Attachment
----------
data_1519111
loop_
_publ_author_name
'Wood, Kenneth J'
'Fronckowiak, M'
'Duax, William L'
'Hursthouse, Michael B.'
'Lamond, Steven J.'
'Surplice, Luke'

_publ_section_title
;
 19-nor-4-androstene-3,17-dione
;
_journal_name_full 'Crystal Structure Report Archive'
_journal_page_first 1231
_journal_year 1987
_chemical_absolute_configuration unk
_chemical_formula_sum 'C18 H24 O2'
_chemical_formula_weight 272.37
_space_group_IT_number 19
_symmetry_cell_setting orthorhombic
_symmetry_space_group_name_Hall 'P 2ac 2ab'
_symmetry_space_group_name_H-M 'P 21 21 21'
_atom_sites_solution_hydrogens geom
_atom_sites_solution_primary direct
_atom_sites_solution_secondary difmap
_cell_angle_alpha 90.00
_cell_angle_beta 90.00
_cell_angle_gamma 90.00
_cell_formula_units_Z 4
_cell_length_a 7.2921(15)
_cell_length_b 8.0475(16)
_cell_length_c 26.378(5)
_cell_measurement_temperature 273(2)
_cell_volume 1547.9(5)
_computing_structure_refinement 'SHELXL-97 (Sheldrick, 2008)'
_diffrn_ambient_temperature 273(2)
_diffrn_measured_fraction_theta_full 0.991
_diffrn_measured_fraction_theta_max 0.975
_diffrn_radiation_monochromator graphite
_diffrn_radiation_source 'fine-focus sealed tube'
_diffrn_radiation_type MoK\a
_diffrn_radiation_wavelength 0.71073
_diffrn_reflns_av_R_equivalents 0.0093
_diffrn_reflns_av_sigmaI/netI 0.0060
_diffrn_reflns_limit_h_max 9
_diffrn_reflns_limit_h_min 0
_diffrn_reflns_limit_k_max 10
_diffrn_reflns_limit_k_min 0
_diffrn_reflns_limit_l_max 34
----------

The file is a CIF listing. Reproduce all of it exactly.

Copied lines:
data_1519111
loop_
_publ_author_name
'Wood, Kenneth J'
'Fronckowiak, M'
'Duax, William L'
'Hursthouse, Michael B.'
'Lamond, Steven J.'
'Surplice, Luke'

_publ_section_title
;
 19-nor-4-androstene-3,17-dione
;
_journal_name_full 'Crystal Structure Report Archive'
_journal_page_first 1231
_journal_year 1987
_chemical_absolute_configuration unk
_chemical_formula_sum 'C18 H24 O2'
_chemical_formula_weight 272.37
_space_group_IT_number 19
_symmetry_cell_setting orthorhombic
_symmetry_space_group_name_Hall 'P 2ac 2ab'
_symmetry_space_group_name_H-M 'P 21 21 21'
_atom_sites_solution_hydrogens geom
_atom_sites_solution_primary direct
_atom_sites_solution_secondary difmap
_cell_angle_alpha 90.00
_cell_angle_beta 90.00
_cell_angle_gamma 90.00
_cell_formula_units_Z 4
_cell_length_a 7.2921(15)
_cell_length_b 8.0475(16)
_cell_length_c 26.378(5)
_cell_measurement_temperature 273(2)
_cell_volume 1547.9(5)
_computing_structure_refinement 'SHELXL-97 (Sheldrick, 2008)'
_diffrn_ambient_temperature 273(2)
_diffrn_measured_fraction_theta_full 0.991
_diffrn_measured_fraction_theta_max 0.975
_diffrn_radiation_monochromator graphite
_diffrn_radiation_source 'fine-focus sealed tube'
_diffrn_radiation_type MoK\a
_diffrn_radiation_wavelength 0.71073
_diffrn_reflns_av_R_equivalents 0.0093
_diffrn_reflns_av_sigmaI/netI 0.0060
_diffrn_reflns_limit_h_max 9
_diffrn_reflns_limit_h_min 0
_diffrn_reflns_limit_k_max 10
_diffrn_reflns_limit_k_min 0
_diffrn_reflns_limit_l_max 34